Gov. Tim Walz has rightly made boosting the economic prospects of rural Minnesota a key part of his One Minnesota agenda.
Major investment in rural broadband, which is high on the governor’s agenda, is certainly one way to provide new economic opportunity in non-metro parts of the state. His plan to boost local government aid and education funding will also yield benefits for rural Minnesota.
But here’s one more thing that should be on the governor’s agenda: Spreading more of the state workforce outside of the Twin Cities metropolitan area. The state of Minnesota is an enormous employer, with a permanent workforce that averages about 35,000 people. Right now, about 21,000 of those employees, or about 61 percent, work in the seven-county metro area. That leaves just over 13,000 jobs spread out across the rest of Minnesota, about a quarter of those with the Department of Natural Resources.
These are good jobs, that pay a very livable wage and come with a strong benefits package. In other words, they are the kinds of jobs that are desperately needed in rural Minnesota. These are the kinds of jobs that would provide a significant and stable economic boost to communities all across the state, including here in northeastern Minnesota.
Clearly, many state jobs will always remain in the Twin Cities, since many state workers directly serve metro area residents. But there are many state jobs that are located in the Twin Cities today mostly because that’s just the way things were done in the past. Yet there are thousands of state workers who don’t necessarily work directly with the public. There are accountants, planners, IT workers, managers and supervisors, media specialists, attorneys, and dozens of other positions that could well be accomplished anywhere in the state with a decent Internet connection.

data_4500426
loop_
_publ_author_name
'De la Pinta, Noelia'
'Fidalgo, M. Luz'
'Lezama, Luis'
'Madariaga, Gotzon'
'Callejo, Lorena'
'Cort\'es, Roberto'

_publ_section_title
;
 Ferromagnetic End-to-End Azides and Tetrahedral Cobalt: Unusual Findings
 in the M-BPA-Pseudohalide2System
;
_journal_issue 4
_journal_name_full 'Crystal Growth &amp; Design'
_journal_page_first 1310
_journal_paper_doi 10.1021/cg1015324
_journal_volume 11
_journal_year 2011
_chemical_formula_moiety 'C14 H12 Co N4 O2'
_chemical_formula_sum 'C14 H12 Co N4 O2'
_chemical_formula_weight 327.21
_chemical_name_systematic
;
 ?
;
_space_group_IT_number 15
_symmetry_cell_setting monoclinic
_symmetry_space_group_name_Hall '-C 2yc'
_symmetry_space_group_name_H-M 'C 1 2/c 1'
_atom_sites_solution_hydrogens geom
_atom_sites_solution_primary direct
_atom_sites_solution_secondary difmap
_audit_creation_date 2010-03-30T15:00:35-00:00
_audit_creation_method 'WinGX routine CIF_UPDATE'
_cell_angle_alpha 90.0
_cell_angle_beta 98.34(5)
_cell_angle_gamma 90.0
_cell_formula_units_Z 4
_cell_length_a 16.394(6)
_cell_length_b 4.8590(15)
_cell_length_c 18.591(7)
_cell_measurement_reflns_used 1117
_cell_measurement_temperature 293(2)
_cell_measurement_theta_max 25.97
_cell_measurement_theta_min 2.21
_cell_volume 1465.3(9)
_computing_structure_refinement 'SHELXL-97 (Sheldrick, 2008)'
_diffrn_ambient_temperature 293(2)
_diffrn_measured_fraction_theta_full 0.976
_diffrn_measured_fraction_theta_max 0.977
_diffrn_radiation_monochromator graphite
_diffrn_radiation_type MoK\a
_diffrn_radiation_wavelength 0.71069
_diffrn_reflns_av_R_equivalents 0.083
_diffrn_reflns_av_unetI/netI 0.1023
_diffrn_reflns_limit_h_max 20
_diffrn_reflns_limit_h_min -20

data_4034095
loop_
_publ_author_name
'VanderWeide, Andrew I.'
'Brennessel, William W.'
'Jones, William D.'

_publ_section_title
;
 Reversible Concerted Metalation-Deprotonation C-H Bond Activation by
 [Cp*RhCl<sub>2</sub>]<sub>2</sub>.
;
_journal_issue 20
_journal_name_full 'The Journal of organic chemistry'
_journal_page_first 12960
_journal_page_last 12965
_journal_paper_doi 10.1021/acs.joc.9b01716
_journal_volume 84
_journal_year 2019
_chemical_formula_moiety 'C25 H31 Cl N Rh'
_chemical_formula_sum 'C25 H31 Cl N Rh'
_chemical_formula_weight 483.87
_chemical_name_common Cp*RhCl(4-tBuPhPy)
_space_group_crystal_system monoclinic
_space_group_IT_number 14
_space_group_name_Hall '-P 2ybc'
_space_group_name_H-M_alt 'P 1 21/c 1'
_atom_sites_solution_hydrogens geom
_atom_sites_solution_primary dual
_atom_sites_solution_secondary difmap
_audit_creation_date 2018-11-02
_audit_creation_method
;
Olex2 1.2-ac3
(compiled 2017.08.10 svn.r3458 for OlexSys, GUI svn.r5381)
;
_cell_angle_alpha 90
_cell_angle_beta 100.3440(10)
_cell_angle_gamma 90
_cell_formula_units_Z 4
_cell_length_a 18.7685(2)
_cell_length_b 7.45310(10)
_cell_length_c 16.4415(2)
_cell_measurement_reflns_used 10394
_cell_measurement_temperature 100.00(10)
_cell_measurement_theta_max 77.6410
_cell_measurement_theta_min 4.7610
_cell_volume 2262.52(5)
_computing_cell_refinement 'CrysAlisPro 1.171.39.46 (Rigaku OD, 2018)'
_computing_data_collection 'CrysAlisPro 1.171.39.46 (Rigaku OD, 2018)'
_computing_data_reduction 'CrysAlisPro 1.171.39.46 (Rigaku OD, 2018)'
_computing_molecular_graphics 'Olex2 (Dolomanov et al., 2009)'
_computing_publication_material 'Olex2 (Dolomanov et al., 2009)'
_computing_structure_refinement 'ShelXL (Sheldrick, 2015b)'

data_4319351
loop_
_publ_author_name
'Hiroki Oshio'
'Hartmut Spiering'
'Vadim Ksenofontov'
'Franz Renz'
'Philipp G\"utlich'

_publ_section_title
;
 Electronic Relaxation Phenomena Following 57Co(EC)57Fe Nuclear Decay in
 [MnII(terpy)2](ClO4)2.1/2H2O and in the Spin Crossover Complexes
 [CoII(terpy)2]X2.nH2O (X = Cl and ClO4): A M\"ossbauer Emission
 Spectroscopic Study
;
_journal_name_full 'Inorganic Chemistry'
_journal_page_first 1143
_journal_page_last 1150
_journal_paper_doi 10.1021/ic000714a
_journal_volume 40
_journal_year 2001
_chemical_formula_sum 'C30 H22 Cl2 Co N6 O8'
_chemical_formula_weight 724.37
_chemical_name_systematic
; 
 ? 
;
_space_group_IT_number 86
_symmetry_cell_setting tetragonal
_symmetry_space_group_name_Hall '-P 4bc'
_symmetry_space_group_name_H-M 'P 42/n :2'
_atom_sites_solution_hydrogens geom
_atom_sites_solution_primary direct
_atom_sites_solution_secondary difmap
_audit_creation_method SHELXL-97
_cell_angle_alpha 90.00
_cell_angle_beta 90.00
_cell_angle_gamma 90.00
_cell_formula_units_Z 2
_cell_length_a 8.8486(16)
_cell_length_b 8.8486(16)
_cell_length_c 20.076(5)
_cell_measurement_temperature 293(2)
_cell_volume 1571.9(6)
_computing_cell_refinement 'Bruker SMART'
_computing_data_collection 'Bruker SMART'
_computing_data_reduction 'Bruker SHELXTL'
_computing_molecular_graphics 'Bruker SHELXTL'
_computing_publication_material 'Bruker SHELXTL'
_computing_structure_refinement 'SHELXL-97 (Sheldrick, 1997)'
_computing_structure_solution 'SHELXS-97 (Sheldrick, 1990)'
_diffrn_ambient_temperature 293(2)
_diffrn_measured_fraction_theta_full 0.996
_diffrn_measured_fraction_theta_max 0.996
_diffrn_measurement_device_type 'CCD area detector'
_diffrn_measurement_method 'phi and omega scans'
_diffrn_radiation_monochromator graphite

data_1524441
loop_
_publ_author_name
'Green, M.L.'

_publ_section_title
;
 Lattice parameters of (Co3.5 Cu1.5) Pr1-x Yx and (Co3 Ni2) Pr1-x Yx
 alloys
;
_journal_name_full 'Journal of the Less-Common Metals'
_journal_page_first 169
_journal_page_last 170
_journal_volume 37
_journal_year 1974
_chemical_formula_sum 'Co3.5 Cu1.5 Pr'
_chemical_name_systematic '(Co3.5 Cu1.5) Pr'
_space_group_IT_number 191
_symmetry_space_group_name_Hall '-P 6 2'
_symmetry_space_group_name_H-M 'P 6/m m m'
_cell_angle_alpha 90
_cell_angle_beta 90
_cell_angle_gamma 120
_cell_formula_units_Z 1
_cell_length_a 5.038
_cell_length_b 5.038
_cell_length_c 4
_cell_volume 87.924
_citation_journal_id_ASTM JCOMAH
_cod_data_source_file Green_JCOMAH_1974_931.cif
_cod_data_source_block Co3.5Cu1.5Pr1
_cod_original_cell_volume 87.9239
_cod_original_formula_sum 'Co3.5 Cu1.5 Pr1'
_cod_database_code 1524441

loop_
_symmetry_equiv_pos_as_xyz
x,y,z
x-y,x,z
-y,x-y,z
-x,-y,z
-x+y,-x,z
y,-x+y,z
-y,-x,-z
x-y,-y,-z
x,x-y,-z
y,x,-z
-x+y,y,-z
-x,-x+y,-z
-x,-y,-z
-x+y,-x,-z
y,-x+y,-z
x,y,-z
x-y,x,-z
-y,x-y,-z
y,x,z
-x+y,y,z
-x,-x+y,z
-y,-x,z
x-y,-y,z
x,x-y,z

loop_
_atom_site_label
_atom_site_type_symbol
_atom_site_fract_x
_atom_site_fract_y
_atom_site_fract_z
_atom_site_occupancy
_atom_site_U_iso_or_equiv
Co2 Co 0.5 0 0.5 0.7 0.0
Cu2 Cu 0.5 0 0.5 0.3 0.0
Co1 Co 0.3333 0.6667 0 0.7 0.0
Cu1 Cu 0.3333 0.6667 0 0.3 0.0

Relocating state jobs like this would provide many advantages for the state and its workforce.
Home prices are often significantly lower outside the metro, meaning state workers would likely spend less on housing.
Many state workers would likely want to relocate to smaller, safer, and less-congested communities if given the opportunity.
Renting or buying commercial office space to house state workers in small towns around Minnesota could well be significantly cheaper, saving state dollars.
The rural workforce is typically extremely reliable and hard-working. The Revenue Center in Ely is an excellent example.
The creation of several dozen state jobs in a small community would have an enormous impact on the local economy, improving local tax bases, boosting traffic to local businesses and creating demand for additional housing in some cases. Rural parts of the state need these jobs. The metro area has jobs in abundance. Its economy wouldn’t even notice the change.
There are many other advantages, but perhaps one of the most significant is that it would substantially benefit rural parts of Minnesota at virtually no cost. This wouldn’t involve creating new state jobs, simply relocating some of the existing ones, possibly to less costly accommodations. This could actually save the state money.
How many jobs are we talking about? That’s a question that would require some research to accurately answer. Gov. Walz could propose a study of the state workforce which could offer recommendations on which government jobs could most effectively be relocated outside the metro area.
If, let’s say, such a study found that 20 percent of state jobs currently located in the Twin Cities metro area could be effectively relocated to non-metro parts of the state. That’s 4,200 stable, good-paying jobs with attractive benefits. Target those jobs to parts of the state, like the Iron Range, that have typically struggled economically, and you have the makings of an economic policy that would have a real and long-term impact.
We appreciate Gov. Walz’s stated commitment to rural Minnesota. Bringing more state jobs to rural Minnesota is a great way to walk that talk.